Each morning, as the sun rises over the streets of Baghdad, the bodies appear—burned, slashed, drilled, sometimes handcuffed, and, as often as not, decapitated. Many are the victims of sectarian violence, but this depressingly familiar fate does not account for all of them. There are also the bodies of Iraqi liberals, U.S. Army translators, and others who were killed for their association with the Americans. Indeed, entire populations (Christians, Yezidis, and other non-Muslim groups) have been targeted for their support of the occupation—support imagined, as often as not, by their persecutors. For the sin (or simply the perception of the sin) of aiding the Americans, insurgents in Iraq slaughter fathers in front of their children, murder democracy activists in the streets, and hunt down Iraqis leaving the Green Zone.
So, no, the debate over "surging" troops into Iraq cannot conceal what every American knows to be true: The end game has begun, and we all know how it will end. In Baghdad and in Washington, history is being replayed. As with Robert McNamara before him, the failed architect of this war has been promoted to chief of the World Bank. As with William Westmoreland before him, the failed ground commander has been promoted to Army chief of staff. And, as with Lyndon Johnson before him, George W. Bush has been reduced to his own private hell. But it pales in comparison to the hell inhabited by Iraqis.
Washington has many debts still to pay in Iraq. But it has a special obligation to protect the tens of thousands of Iraqis who cast their lot with the Americans. Some of them are friends and associates of this magazine, and we are, to put it gently, tormented about what will become of them. There are Iraqi drivers and fixers who have disappeared—whether into hiding or graves, we do not know. There are human rights activists who have not been heard from. For years,we have worked with bright, young, and idealistic Iraqis who now, with the Iraqi Health Ministry reporting the country's 2006 civilian death toll at 22,950, desire nothing more than a visa to the United States—a reward they have no way of collecting. Even Iraqis who have made it to these shores—among them a U.S. Army interpreter medevaced to the United States after a roadside bomb shattered his body during a U.S. patrol—may soon be forcibly repatriated.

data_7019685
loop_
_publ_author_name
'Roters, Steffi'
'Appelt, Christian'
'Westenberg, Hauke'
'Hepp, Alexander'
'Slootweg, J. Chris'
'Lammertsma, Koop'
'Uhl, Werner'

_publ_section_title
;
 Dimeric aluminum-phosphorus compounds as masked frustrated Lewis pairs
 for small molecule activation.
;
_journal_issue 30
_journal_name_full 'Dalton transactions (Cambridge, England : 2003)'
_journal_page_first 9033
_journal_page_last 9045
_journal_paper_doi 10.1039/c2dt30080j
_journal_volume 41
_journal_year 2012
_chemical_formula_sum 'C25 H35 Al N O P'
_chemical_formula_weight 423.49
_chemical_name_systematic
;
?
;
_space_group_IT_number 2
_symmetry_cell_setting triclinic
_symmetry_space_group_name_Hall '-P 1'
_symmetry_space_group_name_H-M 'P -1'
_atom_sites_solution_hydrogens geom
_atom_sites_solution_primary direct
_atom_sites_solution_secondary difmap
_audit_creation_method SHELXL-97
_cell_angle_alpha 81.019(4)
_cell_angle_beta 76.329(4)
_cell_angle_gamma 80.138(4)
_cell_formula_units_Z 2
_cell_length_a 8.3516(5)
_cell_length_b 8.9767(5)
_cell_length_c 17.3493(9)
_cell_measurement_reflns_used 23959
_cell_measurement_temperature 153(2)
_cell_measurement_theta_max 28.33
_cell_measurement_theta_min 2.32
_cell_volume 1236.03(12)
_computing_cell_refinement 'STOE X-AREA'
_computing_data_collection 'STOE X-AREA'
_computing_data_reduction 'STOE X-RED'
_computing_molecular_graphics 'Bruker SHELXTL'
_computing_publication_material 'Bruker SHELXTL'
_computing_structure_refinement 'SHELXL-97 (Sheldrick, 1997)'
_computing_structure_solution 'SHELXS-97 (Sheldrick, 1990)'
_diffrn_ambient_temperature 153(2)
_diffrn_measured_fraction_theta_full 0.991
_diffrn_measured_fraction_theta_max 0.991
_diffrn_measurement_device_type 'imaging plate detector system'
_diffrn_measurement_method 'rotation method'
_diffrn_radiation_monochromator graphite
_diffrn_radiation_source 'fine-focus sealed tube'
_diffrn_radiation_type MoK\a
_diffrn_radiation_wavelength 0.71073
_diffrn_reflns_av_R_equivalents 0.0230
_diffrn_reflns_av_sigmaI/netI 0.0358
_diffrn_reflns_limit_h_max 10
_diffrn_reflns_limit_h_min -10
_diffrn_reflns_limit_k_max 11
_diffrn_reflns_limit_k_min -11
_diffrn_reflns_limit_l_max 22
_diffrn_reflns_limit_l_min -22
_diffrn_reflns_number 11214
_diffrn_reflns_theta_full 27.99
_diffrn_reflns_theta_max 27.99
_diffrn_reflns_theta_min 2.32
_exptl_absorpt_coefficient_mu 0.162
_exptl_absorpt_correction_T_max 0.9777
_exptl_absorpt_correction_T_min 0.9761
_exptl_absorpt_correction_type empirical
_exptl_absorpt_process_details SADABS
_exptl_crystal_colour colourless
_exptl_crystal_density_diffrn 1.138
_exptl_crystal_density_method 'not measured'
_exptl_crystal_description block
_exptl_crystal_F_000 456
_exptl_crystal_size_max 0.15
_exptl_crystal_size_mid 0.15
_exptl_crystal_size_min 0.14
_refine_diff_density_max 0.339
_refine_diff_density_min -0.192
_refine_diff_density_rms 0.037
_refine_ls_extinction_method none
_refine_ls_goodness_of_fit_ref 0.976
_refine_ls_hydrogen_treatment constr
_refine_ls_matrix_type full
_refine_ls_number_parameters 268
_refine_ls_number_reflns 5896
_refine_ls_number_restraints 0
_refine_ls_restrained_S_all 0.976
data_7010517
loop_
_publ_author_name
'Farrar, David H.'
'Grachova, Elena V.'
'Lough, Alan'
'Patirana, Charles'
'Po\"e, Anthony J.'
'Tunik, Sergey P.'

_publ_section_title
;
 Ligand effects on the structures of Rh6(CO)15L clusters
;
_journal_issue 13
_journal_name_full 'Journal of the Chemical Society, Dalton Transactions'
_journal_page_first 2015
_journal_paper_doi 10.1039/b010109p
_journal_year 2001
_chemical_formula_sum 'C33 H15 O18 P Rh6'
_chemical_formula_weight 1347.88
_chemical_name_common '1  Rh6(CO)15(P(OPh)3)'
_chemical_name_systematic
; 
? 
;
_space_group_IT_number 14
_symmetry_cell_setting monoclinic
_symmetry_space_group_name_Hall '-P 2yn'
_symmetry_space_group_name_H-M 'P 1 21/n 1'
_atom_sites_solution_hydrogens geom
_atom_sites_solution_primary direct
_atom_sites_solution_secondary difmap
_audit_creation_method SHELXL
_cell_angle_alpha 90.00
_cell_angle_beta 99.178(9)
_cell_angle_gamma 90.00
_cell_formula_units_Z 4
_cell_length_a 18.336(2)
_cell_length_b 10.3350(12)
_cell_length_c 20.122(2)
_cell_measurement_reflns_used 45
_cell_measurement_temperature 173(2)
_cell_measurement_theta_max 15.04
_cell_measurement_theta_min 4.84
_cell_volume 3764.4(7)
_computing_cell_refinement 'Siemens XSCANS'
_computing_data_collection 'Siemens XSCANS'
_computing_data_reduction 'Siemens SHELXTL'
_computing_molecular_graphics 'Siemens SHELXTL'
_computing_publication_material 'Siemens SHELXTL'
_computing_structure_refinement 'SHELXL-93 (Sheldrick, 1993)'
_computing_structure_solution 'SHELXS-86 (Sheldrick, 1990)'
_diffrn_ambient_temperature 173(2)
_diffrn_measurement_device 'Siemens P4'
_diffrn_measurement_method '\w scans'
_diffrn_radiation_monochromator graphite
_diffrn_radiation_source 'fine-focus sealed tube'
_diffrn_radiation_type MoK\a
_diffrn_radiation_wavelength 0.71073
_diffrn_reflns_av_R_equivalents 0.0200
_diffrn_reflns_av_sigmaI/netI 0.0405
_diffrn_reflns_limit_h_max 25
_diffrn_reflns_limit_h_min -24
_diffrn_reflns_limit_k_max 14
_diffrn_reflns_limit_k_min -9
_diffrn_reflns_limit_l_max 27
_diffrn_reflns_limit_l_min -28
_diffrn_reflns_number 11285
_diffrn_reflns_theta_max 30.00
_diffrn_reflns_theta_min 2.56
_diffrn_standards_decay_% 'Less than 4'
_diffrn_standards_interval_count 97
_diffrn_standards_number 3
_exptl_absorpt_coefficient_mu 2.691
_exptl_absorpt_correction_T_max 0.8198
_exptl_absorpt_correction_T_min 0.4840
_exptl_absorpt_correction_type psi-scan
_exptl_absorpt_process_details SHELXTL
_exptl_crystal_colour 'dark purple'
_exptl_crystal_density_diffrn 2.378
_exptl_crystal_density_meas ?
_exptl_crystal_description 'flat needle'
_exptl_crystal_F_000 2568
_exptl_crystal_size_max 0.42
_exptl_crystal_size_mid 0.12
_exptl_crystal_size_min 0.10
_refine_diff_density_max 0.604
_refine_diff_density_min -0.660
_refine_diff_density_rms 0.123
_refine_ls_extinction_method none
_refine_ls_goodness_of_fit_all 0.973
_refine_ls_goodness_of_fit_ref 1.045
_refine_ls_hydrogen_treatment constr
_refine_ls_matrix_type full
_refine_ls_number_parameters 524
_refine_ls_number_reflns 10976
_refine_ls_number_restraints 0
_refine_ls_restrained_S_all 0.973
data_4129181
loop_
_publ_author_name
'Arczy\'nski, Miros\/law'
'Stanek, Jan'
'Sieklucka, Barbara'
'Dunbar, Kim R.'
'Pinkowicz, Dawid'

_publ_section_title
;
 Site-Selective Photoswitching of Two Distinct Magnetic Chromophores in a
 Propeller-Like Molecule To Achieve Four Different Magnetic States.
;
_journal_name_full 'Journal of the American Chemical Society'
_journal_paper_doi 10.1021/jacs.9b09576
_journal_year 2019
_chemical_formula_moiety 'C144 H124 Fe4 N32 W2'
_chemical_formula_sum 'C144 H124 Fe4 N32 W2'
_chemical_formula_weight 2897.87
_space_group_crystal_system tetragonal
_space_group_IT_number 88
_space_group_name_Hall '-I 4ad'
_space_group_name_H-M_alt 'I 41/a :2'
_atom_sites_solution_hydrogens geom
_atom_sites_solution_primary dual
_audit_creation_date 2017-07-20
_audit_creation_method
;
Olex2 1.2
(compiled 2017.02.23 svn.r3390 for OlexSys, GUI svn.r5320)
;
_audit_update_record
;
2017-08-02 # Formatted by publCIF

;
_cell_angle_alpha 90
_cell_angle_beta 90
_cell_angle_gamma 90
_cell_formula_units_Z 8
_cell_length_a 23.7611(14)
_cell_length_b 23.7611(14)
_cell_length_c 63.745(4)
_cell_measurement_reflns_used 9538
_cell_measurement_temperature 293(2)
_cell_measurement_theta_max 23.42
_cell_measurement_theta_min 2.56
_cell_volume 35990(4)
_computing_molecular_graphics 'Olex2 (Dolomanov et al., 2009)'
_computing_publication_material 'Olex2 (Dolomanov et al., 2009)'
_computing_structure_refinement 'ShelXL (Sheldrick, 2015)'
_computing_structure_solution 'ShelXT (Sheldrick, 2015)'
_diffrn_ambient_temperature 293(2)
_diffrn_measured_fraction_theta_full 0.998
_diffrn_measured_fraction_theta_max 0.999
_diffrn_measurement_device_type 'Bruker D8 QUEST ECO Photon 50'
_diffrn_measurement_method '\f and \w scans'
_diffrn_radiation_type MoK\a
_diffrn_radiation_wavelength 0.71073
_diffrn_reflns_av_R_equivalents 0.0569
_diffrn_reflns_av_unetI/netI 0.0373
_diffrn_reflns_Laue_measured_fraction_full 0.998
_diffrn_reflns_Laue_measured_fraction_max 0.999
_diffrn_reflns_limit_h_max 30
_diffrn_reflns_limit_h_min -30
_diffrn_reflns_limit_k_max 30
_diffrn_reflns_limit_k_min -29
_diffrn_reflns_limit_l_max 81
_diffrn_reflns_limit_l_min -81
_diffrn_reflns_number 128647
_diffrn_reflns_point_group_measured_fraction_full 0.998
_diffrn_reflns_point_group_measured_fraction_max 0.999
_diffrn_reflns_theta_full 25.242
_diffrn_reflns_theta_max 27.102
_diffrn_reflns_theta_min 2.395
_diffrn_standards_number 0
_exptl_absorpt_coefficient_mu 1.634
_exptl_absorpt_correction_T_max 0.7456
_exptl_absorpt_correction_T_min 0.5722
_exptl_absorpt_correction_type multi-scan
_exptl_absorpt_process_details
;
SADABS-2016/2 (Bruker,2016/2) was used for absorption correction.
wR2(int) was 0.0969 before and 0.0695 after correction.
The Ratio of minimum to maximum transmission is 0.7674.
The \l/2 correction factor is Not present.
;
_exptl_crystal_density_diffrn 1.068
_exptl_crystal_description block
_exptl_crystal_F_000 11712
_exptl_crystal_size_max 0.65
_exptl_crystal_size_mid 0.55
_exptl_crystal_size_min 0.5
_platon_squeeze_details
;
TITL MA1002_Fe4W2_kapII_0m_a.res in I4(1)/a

Washington's response to all this? Even as hundreds of thousands flee Iraq, in 2005, the United States offered refuge to a paltry 200 Iraqi refugees. (See George Packer, "Save Whomever We Can,"November 27, 2006.) The reasons for this are as convoluted as they are senseless. There is the U.N. referral system, designed to identify refugees in need but broken beyond repair. There are America's post-September 11 immigration restrictions, which treat endangered Iraqi Christians as if they were havoc-bent Islamist radicals. There is the indefensible policy of refusing to grant visas from the U.S. Embassy in Baghdad, forcing Iraqis in search ofasylum to make perilous and expensive journeys to the embassy in Jordan instead. And, above all, there is the transparent fiction that Iraqis, now liberated, no longer endure systematic persecution: No Saddam, no problem. This conceit may comfort the sensibilities of the Bush administration, but the death toll in Baghdad points to a different truth.
For years, the excuse that American officials have used to reject more liberal immigration laws is that terrorists will exploit them. But are we really incapable of distinguishing a translator who has risked his life—and the safety and well-being of his family—to serve U.S. forces from an insurgent? If so, we're in even more trouble than we think.
Fortunately, under pressure from humanitarian organizations and the Baghdad press corps, American officials have pledged to revisit Washington's inscrutable immigration and asylum policies. Politicians like Senator Edward Kennedy and Representative Jan Schakowsky have been particularly tireless advocates of reform. If their efforts succeed, it won't be a moment too soon. That America's "decent interval" in Iraq will in all likelihood last for years and not months—loose talk about helicopters lifting off the embassy roof is, at best, premature—hardly diminishes the urgencyof our Iraqi friends' plight. Baghdad may not be Saigon, but the pace of the killings justifies, at the very least, a stepped-up effort to extend asylum to Iraqis at risk and, equally important, to include their families in this category.
Having turned Iraq inside out, the United States owes much to the citizens of that wrecked country. But it owes even more to the Iraqis who risked everything in America's name.